The Continental Train
The air is soggy heat and nothing more. It hangs like a blanket. I sit on a damp bench and wonder if I look mysterious, waiting for a train by myself, a lonely midnight passenger in a gleaming, thrilling night. I like to think sometimes that I am a mysterious person, who people see and then see in their dreams without remembering that they knew me.
It is hard to describe the type of night it is. It is the night where you catch sight of an old brick building which you have seen a million times before, but now it is in the rain and there are lights around it and it looks like somewhere else, a city you have never seen. It is the feeling of somewhere else, crushing and lonely and wild. It’s not really raining; it is the moment between waking and sleep, when you’re not really sleeping or waking, but being aware. It is raining, but the rain stops falling as soon as I look at it.
The train pulls into the station as if it had always been there and I had not noticed. Nobody gets off, because there is only one place anyone ever goes when they board the Continental Train, and it is impossibly distant and vast and meaningless, a light from far away which you see through rain, which is burning in sad splendor on a lonely pier. That is the destination of the Continental Train. This is just a long, dark road in the night where people drive and wonder where they’re going. I remember standing up and boarding the train and sitting in my car, an almost empty car of an almost empty train, and I don’t remember much else. I don’t know if I think at all.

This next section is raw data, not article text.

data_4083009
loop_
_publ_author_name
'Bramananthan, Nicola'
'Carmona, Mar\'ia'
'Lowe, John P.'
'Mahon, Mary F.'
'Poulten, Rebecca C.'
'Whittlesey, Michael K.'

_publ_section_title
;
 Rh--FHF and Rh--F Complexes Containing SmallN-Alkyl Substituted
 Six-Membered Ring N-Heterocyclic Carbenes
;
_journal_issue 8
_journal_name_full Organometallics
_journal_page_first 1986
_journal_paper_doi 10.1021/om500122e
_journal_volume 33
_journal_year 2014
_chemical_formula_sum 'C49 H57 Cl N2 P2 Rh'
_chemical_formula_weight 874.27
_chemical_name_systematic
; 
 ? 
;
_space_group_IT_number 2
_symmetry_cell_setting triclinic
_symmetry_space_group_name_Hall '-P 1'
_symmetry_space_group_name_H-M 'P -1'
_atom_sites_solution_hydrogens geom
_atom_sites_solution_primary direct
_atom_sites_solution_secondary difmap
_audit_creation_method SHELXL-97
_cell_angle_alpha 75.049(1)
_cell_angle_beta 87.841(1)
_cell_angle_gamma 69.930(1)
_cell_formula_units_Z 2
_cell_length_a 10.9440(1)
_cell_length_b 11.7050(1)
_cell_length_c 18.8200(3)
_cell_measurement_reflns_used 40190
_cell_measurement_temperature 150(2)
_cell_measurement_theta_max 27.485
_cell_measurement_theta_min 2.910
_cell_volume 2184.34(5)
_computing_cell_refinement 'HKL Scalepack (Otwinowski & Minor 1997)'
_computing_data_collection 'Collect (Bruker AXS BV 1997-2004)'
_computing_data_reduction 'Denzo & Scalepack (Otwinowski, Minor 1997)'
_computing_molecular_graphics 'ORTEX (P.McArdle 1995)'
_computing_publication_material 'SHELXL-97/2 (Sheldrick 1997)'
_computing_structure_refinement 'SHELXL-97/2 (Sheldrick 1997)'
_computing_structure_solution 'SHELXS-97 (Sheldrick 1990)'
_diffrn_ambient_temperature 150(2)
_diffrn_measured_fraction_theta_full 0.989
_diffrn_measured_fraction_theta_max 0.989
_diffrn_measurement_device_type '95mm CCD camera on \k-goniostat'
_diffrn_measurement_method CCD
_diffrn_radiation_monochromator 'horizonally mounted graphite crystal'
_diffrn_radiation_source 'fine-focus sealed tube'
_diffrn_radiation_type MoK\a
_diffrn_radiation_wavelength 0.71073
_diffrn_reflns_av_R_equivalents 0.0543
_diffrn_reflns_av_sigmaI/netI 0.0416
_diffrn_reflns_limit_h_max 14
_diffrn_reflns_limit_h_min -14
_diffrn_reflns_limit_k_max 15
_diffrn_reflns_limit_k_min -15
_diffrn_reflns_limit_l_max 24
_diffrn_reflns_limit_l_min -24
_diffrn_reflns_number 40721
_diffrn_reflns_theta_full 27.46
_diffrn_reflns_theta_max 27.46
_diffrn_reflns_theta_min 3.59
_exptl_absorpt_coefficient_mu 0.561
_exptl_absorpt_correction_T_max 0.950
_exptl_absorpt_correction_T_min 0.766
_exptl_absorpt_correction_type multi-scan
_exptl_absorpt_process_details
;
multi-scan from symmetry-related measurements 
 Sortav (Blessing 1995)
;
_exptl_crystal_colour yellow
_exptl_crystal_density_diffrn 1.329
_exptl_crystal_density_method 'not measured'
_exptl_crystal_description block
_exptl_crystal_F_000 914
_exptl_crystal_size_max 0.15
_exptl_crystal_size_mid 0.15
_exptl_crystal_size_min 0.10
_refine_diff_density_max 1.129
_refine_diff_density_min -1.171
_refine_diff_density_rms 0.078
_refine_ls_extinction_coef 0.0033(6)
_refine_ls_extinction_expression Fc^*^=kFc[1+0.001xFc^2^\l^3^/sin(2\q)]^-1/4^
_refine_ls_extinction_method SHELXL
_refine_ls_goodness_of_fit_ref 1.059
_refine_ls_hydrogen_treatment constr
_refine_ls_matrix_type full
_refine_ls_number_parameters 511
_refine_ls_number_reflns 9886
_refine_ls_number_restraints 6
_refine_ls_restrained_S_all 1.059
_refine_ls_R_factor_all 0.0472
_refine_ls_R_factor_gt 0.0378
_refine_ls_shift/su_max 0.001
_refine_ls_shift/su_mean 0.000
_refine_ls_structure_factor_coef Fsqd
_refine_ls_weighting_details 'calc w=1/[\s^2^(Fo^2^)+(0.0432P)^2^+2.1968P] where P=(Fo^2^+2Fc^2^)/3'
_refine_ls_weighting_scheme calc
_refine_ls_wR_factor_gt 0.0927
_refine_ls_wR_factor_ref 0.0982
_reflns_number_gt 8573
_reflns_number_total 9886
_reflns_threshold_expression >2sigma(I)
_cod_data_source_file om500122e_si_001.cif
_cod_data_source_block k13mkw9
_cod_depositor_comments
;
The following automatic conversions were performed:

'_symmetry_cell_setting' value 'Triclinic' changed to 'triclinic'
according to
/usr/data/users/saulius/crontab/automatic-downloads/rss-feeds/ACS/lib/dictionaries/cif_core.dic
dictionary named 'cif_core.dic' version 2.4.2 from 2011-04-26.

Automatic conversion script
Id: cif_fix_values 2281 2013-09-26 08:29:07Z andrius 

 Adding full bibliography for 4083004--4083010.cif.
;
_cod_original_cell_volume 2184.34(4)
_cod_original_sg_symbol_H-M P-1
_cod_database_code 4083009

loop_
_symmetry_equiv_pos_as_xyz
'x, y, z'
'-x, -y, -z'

There are no windows in this car because it is coach, but only plastic indents where windows should be, as if to remind us of what we are missing. I do not want windows because I have never wanted windows, and when I have been given windows against my will, I am only filled with longing for the things I didn’t want to see. Through windows are worlds we cannot touch. I do not want to see them.
There are two others in the car who look at me and who seem like a dream. I am never alone when I flit like a bird from one place to another, even though I desperately want to be. There always must be someone.
They sit together and they both have brown eyes, but one pair is restless and dreamy and the other is careful and observant. One pair is young and wide and wears a pale head with a crown of silver-blond threads upon its head, and the other is tired and ancient, and sits in a garden of glimmery thin brown vines. They both look like ghosts to me, lonely strangers in an endless night, and I think that they are more beautiful than people can be.
I am so lonely.
The train pulls away from the station slowly, waiting for people who will never come. Maybe it will never leave the station at all, but wait forever for those missing passengers, trapped souls who have lost their tickets or who are kept behind by old lovers, sad friends. Maybe it has always been there, waiting for its lost souls, and I have just now boarded for myself. Maybe I am the last passenger it waited so dutifully for, and now it can pull away from the restless city and the empty night and fly into the shining light of beyond this world.
I close my eyes with feather lightness against the utter grayness of the car, and feel the breaking hearts of the passengers who never came as the train sidles up its lonely track and into the brilliant lostness of the night. We are in the air and supported by a thin metal beam which I have always thought is made out of bones. The air of the car is still and cold.
When I open my eyes next, the two others souls, who I think must be sisters, are leaned against each other and are caught by a restless sleep, dreams with threaten to take them from this world forever; they are only kept together by their gentle grip of each other. I watch them for a moment before falling into my own torrid dreaming, with no one there to keep me to myself.